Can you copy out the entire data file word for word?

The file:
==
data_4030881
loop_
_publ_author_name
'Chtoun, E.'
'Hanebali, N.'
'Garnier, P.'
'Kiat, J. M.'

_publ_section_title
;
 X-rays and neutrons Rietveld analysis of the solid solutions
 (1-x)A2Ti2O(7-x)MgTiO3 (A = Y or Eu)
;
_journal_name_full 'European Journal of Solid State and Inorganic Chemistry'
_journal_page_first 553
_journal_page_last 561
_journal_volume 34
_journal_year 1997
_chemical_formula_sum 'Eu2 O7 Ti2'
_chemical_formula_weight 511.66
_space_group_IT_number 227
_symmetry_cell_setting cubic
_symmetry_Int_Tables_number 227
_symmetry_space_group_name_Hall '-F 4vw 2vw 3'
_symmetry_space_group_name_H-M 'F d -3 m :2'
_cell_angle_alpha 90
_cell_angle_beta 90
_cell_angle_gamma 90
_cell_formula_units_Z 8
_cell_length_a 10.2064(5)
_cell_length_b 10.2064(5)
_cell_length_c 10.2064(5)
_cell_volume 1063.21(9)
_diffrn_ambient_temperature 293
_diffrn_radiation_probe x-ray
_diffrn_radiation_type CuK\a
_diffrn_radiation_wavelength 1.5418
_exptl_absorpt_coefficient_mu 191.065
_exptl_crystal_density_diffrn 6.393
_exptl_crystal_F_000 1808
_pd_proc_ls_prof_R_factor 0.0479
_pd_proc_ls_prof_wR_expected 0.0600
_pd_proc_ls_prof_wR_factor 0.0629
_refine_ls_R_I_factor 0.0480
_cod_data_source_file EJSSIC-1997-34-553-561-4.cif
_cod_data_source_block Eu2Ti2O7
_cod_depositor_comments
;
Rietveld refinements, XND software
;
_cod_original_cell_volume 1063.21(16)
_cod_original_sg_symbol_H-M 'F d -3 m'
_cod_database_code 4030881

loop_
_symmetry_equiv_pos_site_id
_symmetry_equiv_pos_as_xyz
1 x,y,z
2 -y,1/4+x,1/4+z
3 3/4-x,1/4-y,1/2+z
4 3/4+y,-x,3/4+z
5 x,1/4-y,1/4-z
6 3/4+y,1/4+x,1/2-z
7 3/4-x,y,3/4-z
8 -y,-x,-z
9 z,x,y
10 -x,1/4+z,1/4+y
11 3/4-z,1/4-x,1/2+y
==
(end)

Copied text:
data_4030881
loop_
_publ_author_name
'Chtoun, E.'
'Hanebali, N.'
'Garnier, P.'
'Kiat, J. M.'

_publ_section_title
;
 X-rays and neutrons Rietveld analysis of the solid solutions
 (1-x)A2Ti2O(7-x)MgTiO3 (A = Y or Eu)
;
_journal_name_full 'European Journal of Solid State and Inorganic Chemistry'
_journal_page_first 553
_journal_page_last 561
_journal_volume 34
_journal_year 1997
_chemical_formula_sum 'Eu2 O7 Ti2'
_chemical_formula_weight 511.66
_space_group_IT_number 227
_symmetry_cell_setting cubic
_symmetry_Int_Tables_number 227
_symmetry_space_group_name_Hall '-F 4vw 2vw 3'
_symmetry_space_group_name_H-M 'F d -3 m :2'
_cell_angle_alpha 90
_cell_angle_beta 90
_cell_angle_gamma 90
_cell_formula_units_Z 8
_cell_length_a 10.2064(5)
_cell_length_b 10.2064(5)
_cell_length_c 10.2064(5)
_cell_volume 1063.21(9)
_diffrn_ambient_temperature 293
_diffrn_radiation_probe x-ray
_diffrn_radiation_type CuK\a
_diffrn_radiation_wavelength 1.5418
_exptl_absorpt_coefficient_mu 191.065
_exptl_crystal_density_diffrn 6.393
_exptl_crystal_F_000 1808
_pd_proc_ls_prof_R_factor 0.0479
_pd_proc_ls_prof_wR_expected 0.0600
_pd_proc_ls_prof_wR_factor 0.0629
_refine_ls_R_I_factor 0.0480
_cod_data_source_file EJSSIC-1997-34-553-561-4.cif
_cod_data_source_block Eu2Ti2O7
_cod_depositor_comments
;
Rietveld refinements, XND software
;
_cod_original_cell_volume 1063.21(16)
_cod_original_sg_symbol_H-M 'F d -3 m'
_cod_database_code 4030881

loop_
_symmetry_equiv_pos_site_id
_symmetry_equiv_pos_as_xyz
1 x,y,z
2 -y,1/4+x,1/4+z
3 3/4-x,1/4-y,1/2+z
4 3/4+y,-x,3/4+z
5 x,1/4-y,1/4-z
6 3/4+y,1/4+x,1/2-z
7 3/4-x,y,3/4-z
8 -y,-x,-z
9 z,x,y
10 -x,1/4+z,1/4+y
11 3/4-z,1/4-x,1/2+y